Chief Editor: Ansar Mahmood Bhatti

Indo-US nexus:

By: Mustansar Klasra.

Factors determining the geo-political dynamics of our region have a name. It is Modi’s concept of ‘Act Asia’ and Obama’s idea of ‘Pivot to Asia.’ In fact, both the concepts emanate from their failed post 9/11 Afghanistan policies:The 2005 Indo-US Strategic Partnership was aimed at establishing Indian hegemony over the territories from Afghanistan to Bangladesh. For this purpose, Afghanistan was declared a part of South Asia, giving a free hand to India to use Afghan soil as the base for the “Coalition Spy net-work”, against all the neighbors of Afghanistan, particularly Pakistan.

Consensus was also reached on a civilian nuclear deal, and to get the deal, India voted against Iran’s nuclear programme and agreed to jointly work with the US and its coalition partners, to contain and curb rising Islamic extremism in the region. The US and coalition partners failed on all counts.Modi’s present strategic embrace of the US adds new dimensions to the geo-political dynamics of the region. Being a“non-aligned country, India is moving away from its encrusted ideology of non-alignment to a multi-aligned approach. “India has now been drawn into a closer long term military relationship with the US in a swathe, extending from the Gulf of Eden to the Straits of Malacca.

A defense framework agreement was renewed for ten years and the Defense Technology and Trade agreement was signed to help India build an aircraft carrier. India has also entered into the Asia-Pacific Economic Cooperation Forum, dominated by US and Japan and will be actively engaged “to counter Chinese New Silk Road Partnership, based on Euro-Asian land bridge and the String of Pearls connectivity, stretching from the Middle East to China.”Modi’s prime objective is to achieve “economic growth that could reach the poor, not by the pernicious limitations of the trickle-down theory, but by a trickle-up theory, in which swift financial empowerment of the poor is matched by the goods manufactured in India. Obama wants a piece of India’s rising growth and a dominant role in Asia. US technology can help it along. Modi knows that.” Therefore, India and the US now have set the goal of increasing trade from the present US$ 100 million to US$ 500 million a year, matching with that of China. A significant outcome of the visit is the breakthrough in finding the formula to remove the discord over India’s nuclear liability laws.

Despite the strategic embrace with the US , India’s policy of multi-alignment is pragmatic and far more practical and will continue to draw India towards China and Russia, exerting pressure on “America’s ability to adjust to a multi-polar world shaped by Delhi and Washington, although the rise of India is a geopolitical fact of our time and the manner in which it rises is critical to the future of the global order.”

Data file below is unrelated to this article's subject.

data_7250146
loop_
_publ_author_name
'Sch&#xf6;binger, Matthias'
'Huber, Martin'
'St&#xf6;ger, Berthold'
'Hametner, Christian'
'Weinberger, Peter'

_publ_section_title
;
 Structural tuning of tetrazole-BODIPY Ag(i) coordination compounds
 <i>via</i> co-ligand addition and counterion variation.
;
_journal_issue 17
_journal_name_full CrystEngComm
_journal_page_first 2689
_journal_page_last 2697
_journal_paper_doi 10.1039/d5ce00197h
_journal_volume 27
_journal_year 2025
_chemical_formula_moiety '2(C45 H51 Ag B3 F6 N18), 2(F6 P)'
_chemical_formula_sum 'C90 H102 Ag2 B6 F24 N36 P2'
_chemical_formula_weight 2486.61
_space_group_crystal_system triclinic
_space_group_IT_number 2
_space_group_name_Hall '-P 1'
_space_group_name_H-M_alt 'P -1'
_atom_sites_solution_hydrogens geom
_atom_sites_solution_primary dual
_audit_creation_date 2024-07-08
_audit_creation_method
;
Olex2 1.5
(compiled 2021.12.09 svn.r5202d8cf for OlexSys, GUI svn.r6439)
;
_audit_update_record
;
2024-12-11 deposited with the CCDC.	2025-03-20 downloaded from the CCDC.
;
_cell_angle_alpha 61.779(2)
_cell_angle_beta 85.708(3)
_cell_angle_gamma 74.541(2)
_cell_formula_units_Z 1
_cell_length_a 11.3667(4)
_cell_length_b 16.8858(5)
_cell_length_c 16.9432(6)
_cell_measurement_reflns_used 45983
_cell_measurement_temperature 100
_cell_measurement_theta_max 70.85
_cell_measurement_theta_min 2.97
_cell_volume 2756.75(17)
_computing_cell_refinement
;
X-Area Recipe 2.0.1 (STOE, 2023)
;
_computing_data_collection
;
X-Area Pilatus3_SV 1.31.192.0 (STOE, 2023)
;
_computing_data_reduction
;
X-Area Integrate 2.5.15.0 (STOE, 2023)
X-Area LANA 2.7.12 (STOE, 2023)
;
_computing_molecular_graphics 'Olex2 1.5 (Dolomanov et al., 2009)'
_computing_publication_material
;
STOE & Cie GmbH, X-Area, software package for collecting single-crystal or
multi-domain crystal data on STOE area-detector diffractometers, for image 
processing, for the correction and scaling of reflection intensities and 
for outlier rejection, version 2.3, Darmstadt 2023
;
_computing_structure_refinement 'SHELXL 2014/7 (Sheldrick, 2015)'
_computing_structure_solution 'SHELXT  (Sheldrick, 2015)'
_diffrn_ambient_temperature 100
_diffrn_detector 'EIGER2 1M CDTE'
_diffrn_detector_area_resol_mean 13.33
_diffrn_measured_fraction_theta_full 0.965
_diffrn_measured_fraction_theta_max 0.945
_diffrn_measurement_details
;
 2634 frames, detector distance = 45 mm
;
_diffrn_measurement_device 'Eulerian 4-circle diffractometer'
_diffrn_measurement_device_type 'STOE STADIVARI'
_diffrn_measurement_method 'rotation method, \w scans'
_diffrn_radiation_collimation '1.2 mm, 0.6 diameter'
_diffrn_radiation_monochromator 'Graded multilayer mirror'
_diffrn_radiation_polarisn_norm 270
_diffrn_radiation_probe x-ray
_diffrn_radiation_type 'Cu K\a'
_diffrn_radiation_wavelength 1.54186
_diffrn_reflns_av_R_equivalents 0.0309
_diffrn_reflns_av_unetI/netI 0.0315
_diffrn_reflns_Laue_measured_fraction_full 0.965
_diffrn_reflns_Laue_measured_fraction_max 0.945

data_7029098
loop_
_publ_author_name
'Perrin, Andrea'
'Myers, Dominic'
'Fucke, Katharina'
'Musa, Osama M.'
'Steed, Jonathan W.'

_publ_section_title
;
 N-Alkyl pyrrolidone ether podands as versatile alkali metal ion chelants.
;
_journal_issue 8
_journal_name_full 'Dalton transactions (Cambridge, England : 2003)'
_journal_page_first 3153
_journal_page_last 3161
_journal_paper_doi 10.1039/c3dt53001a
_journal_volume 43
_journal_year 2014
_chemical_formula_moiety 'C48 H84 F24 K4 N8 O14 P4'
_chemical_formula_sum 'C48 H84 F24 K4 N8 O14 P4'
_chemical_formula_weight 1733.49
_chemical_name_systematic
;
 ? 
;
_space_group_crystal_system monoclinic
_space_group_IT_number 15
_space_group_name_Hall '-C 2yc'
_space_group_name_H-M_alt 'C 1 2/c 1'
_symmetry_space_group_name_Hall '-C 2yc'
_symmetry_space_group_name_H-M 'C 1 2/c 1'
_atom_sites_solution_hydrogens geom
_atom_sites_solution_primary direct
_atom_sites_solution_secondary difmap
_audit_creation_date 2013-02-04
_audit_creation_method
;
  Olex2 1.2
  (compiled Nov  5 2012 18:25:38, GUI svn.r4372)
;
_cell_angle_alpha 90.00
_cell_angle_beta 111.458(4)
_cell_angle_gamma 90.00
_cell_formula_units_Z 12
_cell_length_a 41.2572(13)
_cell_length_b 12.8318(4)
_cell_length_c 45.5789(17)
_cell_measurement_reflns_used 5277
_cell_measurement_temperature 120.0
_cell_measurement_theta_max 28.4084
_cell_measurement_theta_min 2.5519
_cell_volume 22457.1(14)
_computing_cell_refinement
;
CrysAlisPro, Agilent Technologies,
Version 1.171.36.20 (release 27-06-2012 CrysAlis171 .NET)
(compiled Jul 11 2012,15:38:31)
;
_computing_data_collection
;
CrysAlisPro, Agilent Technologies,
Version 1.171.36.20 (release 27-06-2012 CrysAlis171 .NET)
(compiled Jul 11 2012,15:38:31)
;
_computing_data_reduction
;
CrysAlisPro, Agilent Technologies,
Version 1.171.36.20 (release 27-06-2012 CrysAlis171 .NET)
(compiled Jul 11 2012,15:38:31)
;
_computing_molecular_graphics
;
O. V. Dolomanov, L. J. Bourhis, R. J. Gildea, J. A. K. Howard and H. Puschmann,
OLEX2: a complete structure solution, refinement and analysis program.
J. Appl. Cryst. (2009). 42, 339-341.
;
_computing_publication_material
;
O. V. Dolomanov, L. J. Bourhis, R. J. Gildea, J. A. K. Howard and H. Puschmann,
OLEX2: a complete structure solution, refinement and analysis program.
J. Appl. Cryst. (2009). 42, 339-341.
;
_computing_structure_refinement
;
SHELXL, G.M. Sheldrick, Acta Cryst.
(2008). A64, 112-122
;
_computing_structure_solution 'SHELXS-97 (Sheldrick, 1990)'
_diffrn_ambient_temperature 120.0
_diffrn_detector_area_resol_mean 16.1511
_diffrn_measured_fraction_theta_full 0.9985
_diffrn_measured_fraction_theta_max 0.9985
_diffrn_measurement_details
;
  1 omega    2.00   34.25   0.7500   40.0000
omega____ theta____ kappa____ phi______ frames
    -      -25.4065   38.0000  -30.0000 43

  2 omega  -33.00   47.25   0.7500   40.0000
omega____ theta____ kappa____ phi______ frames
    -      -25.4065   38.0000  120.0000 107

The geo-political demands of Pakistan had made it a preferred American ally since the 1950s, the period of the cold war, and it got a bitter experience of the strategic embrace. Pakistan was used by the stronger partner when it suited them and was abandoned when not needed. The worst happened in 2001 when the American mind-set demanded from Pakistan: “You are either with us or against us , forcing Pakistan to take the most immoral and illogical decisions to join America’s war on Afghanistan, a brotherly and friendly country.” As a consequence Pakistan suffered immensely and continues to suffer even now.

Recent developments are ominous for Pakistan, particularly at this point in time, when the political turmoil within and the war on our north-western borders make the situation more complex. Yet there are some positive indications which demand very careful policy decisions and initiatives to mould these opportunities into assets. It is but logical to assume that the declared objective of Indo-US Strategic Partnership is to contain and curb the rising economic and military power of China, and “has set an alarm in China’s mind, facilitating a defacto understanding between China, Pakistan and Russia, who have recently developed significant military and economic relations”, strengthening Pakistan’s external security dimensions. Moreover, Afghan President Ashraf Ghani recently declared at the Heart of Asia Conference in Beijing, that “the future of Afghanistan will be determined in a very inclusive manner and in close coordination with its six neighbors of the Inner Circle – namely, Pakistan, Iran, China, Russia and the Central Asian countries.” He leaves India and the US out, whose post 1990 machinations had plunged Afghanistan into the civil war. The Afghans are now determined not to be cheated again and will take matters into their own hands, for a peaceful transfer of power and a peaceful border with Pakistan. The present situation also offers the opportunity to Pakistan to construct a new narrative of the Pak-US relationship, based on mutual self-respect and interests, knowing the fact that, “the US isn’t just another country. It is a super power that has made the world a more dangerous place. Where ever the US has recently intervened it has left a mess, worse than the earlier dictators did, as in Afghanistan, Iraq, Libya and Syria.” It is therefore imperative for Pakistan to loosen the US bear hug, and opt for a more friendly and comfortable embrace, one in which to breathe freely.